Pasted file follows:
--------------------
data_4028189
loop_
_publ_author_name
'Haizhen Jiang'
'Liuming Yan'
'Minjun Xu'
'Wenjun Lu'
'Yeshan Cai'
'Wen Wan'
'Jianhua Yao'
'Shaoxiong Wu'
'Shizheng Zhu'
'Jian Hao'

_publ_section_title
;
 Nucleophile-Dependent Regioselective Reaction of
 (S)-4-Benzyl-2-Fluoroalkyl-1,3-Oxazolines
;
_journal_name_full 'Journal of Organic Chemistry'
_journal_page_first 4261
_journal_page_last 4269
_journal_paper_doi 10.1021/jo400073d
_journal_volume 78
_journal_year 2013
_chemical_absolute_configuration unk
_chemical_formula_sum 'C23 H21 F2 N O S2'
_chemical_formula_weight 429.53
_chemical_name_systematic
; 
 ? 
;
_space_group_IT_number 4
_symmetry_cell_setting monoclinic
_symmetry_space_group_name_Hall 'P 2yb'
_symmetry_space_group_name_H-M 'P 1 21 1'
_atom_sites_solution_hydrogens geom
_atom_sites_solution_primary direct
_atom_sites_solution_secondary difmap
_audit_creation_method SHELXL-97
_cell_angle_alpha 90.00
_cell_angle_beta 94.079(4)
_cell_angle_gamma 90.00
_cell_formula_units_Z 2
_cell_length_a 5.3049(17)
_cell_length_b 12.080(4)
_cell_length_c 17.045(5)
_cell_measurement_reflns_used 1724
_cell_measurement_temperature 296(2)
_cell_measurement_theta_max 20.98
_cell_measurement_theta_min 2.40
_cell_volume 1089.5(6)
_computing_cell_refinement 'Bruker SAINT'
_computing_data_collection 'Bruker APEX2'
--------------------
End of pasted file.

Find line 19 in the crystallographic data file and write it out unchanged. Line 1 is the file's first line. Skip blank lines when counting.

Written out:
_journal_name_full 'Journal of Organic Chemistry'